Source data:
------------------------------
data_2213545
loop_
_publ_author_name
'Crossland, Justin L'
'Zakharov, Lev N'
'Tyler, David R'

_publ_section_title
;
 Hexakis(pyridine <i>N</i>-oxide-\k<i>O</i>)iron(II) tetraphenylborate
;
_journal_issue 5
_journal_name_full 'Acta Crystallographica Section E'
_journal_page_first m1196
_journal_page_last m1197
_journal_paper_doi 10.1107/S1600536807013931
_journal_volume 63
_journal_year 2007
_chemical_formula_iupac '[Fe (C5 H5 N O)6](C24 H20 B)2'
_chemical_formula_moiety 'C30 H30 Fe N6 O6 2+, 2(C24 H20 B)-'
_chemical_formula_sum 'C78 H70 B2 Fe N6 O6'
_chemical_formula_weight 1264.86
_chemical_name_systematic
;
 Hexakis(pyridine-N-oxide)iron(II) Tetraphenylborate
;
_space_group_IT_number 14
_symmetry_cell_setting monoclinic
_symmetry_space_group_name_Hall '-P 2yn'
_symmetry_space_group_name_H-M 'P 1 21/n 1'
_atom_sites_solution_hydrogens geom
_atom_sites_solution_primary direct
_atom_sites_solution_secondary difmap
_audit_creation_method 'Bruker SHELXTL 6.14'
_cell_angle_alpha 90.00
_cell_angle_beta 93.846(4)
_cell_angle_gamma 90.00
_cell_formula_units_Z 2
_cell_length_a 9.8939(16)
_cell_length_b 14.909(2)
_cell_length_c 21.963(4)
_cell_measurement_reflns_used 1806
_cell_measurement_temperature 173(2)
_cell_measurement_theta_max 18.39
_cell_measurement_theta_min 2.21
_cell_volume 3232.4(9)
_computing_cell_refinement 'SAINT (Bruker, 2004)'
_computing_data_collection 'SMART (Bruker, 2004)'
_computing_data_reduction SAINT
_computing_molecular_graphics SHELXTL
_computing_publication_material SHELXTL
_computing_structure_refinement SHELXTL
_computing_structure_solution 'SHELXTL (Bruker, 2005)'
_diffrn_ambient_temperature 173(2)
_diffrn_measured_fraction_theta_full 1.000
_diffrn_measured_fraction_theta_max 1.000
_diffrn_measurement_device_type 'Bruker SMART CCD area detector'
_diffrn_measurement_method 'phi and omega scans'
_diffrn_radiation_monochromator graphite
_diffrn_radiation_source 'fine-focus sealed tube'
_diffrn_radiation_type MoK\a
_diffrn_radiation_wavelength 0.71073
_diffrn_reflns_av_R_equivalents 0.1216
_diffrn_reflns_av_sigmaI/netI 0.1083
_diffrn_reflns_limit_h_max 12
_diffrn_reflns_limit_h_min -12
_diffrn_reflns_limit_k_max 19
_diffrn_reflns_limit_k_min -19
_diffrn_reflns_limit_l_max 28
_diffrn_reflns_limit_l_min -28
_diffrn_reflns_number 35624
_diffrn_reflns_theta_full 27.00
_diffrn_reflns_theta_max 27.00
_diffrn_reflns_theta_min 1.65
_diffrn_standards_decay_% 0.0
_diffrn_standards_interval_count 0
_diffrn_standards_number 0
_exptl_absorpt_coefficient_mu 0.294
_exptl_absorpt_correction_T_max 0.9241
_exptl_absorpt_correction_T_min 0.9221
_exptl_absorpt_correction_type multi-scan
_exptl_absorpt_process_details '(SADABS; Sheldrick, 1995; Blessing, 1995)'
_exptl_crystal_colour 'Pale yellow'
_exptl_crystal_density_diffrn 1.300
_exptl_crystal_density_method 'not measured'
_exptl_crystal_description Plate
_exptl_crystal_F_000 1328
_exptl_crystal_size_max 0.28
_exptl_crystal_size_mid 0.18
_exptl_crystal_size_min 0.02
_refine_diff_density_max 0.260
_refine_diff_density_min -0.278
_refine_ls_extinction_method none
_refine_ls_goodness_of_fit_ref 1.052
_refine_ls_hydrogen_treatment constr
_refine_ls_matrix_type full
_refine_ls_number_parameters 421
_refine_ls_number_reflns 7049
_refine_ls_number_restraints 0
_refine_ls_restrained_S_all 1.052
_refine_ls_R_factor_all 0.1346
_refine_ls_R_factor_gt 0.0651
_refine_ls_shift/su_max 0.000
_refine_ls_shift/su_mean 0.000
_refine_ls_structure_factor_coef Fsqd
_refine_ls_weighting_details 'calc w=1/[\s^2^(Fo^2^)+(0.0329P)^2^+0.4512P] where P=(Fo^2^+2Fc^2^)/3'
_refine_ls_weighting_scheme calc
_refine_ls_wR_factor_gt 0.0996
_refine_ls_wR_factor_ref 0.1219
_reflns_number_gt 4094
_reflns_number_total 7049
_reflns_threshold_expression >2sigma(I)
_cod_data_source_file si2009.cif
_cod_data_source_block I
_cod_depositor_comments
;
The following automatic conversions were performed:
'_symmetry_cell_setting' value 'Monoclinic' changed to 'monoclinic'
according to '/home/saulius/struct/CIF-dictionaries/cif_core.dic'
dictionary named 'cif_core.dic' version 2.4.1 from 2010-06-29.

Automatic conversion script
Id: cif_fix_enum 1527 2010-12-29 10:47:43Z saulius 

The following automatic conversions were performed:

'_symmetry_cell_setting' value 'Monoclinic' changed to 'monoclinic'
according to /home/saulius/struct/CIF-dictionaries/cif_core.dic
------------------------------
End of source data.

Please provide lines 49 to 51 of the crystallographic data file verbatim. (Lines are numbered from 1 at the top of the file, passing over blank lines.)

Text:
_computing_molecular_graphics SHELXTL
_computing_publication_material SHELXTL
_computing_structure_refinement SHELXTL